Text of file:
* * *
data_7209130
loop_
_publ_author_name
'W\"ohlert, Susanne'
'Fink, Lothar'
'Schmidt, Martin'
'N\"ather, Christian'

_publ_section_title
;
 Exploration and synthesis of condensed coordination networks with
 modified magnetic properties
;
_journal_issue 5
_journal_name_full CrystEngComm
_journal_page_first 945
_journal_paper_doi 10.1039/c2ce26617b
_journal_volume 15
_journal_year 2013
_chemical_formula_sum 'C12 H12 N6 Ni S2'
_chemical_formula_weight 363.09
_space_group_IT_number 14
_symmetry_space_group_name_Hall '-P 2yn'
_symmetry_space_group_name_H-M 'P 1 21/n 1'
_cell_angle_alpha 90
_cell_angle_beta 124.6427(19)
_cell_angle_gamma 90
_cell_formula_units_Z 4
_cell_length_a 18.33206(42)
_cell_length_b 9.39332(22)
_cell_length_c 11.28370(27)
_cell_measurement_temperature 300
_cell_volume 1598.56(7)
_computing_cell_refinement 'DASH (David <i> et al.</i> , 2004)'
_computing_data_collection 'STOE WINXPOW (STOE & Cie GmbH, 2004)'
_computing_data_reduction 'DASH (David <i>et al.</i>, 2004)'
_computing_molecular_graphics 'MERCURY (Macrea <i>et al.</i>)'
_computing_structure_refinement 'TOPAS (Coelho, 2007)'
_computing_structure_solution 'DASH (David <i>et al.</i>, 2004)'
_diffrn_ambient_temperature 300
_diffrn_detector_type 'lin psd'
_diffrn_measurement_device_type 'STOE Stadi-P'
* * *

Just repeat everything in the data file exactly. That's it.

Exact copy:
data_7209130
loop_
_publ_author_name
'W\"ohlert, Susanne'
'Fink, Lothar'
'Schmidt, Martin'
'N\"ather, Christian'

_publ_section_title
;
 Exploration and synthesis of condensed coordination networks with
 modified magnetic properties
;
_journal_issue 5
_journal_name_full CrystEngComm
_journal_page_first 945
_journal_paper_doi 10.1039/c2ce26617b
_journal_volume 15
_journal_year 2013
_chemical_formula_sum 'C12 H12 N6 Ni S2'
_chemical_formula_weight 363.09
_space_group_IT_number 14
_symmetry_space_group_name_Hall '-P 2yn'
_symmetry_space_group_name_H-M 'P 1 21/n 1'
_cell_angle_alpha 90
_cell_angle_beta 124.6427(19)
_cell_angle_gamma 90
_cell_formula_units_Z 4
_cell_length_a 18.33206(42)
_cell_length_b 9.39332(22)
_cell_length_c 11.28370(27)
_cell_measurement_temperature 300
_cell_volume 1598.56(7)
_computing_cell_refinement 'DASH (David <i> et al.</i> , 2004)'
_computing_data_collection 'STOE WINXPOW (STOE & Cie GmbH, 2004)'
_computing_data_reduction 'DASH (David <i>et al.</i>, 2004)'
_computing_molecular_graphics 'MERCURY (Macrea <i>et al.</i>)'
_computing_structure_refinement 'TOPAS (Coelho, 2007)'
_computing_structure_solution 'DASH (David <i>et al.</i>, 2004)'
_diffrn_ambient_temperature 300
_diffrn_detector_type 'lin psd'
_diffrn_measurement_device_type 'STOE Stadi-P'